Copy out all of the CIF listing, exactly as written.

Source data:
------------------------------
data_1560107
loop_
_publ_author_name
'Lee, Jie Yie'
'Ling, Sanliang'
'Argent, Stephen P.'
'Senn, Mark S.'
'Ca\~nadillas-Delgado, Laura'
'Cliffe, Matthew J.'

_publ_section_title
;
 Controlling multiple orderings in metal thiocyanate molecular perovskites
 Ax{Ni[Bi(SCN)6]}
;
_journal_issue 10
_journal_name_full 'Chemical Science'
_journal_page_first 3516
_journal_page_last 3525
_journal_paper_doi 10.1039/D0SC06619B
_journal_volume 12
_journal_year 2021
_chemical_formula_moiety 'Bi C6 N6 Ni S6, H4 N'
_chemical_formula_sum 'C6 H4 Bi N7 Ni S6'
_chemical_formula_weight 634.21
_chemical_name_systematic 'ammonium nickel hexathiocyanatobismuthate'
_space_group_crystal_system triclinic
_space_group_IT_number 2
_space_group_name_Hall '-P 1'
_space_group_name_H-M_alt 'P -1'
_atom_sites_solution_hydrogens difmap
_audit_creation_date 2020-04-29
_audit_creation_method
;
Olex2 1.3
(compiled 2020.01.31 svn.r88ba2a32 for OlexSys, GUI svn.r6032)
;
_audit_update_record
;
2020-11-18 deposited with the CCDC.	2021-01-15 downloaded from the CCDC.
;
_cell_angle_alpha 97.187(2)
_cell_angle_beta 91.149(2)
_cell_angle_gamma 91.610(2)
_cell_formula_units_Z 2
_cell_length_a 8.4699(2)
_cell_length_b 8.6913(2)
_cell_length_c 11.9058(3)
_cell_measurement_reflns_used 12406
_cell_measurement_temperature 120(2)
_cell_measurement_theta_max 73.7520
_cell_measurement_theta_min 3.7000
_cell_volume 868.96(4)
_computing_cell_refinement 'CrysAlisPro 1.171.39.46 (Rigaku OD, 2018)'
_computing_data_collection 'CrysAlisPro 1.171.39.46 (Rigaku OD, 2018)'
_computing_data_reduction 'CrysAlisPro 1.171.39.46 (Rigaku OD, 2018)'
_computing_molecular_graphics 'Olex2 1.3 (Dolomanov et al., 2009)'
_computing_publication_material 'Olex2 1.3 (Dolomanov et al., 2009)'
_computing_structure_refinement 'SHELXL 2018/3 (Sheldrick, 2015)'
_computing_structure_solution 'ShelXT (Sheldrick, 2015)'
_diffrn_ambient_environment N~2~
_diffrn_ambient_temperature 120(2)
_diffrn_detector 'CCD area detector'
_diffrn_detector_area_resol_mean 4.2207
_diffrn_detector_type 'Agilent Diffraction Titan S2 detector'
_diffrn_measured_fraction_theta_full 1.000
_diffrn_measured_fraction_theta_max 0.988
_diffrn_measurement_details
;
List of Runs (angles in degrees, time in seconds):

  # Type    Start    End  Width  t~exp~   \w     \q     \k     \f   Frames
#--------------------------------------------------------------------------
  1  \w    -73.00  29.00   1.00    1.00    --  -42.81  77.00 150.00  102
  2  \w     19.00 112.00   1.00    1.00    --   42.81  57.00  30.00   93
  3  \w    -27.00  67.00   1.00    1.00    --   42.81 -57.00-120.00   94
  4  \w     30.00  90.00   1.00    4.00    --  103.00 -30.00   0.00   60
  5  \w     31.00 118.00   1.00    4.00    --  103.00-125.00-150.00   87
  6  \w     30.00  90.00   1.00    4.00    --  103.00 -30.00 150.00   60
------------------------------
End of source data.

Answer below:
data_1560107
loop_
_publ_author_name
'Lee, Jie Yie'
'Ling, Sanliang'
'Argent, Stephen P.'
'Senn, Mark S.'
'Ca\~nadillas-Delgado, Laura'
'Cliffe, Matthew J.'

_publ_section_title
;
 Controlling multiple orderings in metal thiocyanate molecular perovskites
 Ax{Ni[Bi(SCN)6]}
;
_journal_issue 10
_journal_name_full 'Chemical Science'
_journal_page_first 3516
_journal_page_last 3525
_journal_paper_doi 10.1039/D0SC06619B
_journal_volume 12
_journal_year 2021
_chemical_formula_moiety 'Bi C6 N6 Ni S6, H4 N'
_chemical_formula_sum 'C6 H4 Bi N7 Ni S6'
_chemical_formula_weight 634.21
_chemical_name_systematic 'ammonium nickel hexathiocyanatobismuthate'
_space_group_crystal_system triclinic
_space_group_IT_number 2
_space_group_name_Hall '-P 1'
_space_group_name_H-M_alt 'P -1'
_atom_sites_solution_hydrogens difmap
_audit_creation_date 2020-04-29
_audit_creation_method
;
Olex2 1.3
(compiled 2020.01.31 svn.r88ba2a32 for OlexSys, GUI svn.r6032)
;
_audit_update_record
;
2020-11-18 deposited with the CCDC.	2021-01-15 downloaded from the CCDC.
;
_cell_angle_alpha 97.187(2)
_cell_angle_beta 91.149(2)
_cell_angle_gamma 91.610(2)
_cell_formula_units_Z 2
_cell_length_a 8.4699(2)
_cell_length_b 8.6913(2)
_cell_length_c 11.9058(3)
_cell_measurement_reflns_used 12406
_cell_measurement_temperature 120(2)
_cell_measurement_theta_max 73.7520
_cell_measurement_theta_min 3.7000
_cell_volume 868.96(4)
_computing_cell_refinement 'CrysAlisPro 1.171.39.46 (Rigaku OD, 2018)'
_computing_data_collection 'CrysAlisPro 1.171.39.46 (Rigaku OD, 2018)'
_computing_data_reduction 'CrysAlisPro 1.171.39.46 (Rigaku OD, 2018)'
_computing_molecular_graphics 'Olex2 1.3 (Dolomanov et al., 2009)'
_computing_publication_material 'Olex2 1.3 (Dolomanov et al., 2009)'
_computing_structure_refinement 'SHELXL 2018/3 (Sheldrick, 2015)'
_computing_structure_solution 'ShelXT (Sheldrick, 2015)'
_diffrn_ambient_environment N~2~
_diffrn_ambient_temperature 120(2)
_diffrn_detector 'CCD area detector'
_diffrn_detector_area_resol_mean 4.2207
_diffrn_detector_type 'Agilent Diffraction Titan S2 detector'
_diffrn_measured_fraction_theta_full 1.000
_diffrn_measured_fraction_theta_max 0.988
_diffrn_measurement_details
;
List of Runs (angles in degrees, time in seconds):

  # Type    Start    End  Width  t~exp~   \w     \q     \k     \f   Frames
#--------------------------------------------------------------------------
  1  \w    -73.00  29.00   1.00    1.00    --  -42.81  77.00 150.00  102
  2  \w     19.00 112.00   1.00    1.00    --   42.81  57.00  30.00   93
  3  \w    -27.00  67.00   1.00    1.00    --   42.81 -57.00-120.00   94
  4  \w     30.00  90.00   1.00    4.00    --  103.00 -30.00   0.00   60
  5  \w     31.00 118.00   1.00    4.00    --  103.00-125.00-150.00   87
  6  \w     30.00  90.00   1.00    4.00    --  103.00 -30.00 150.00   60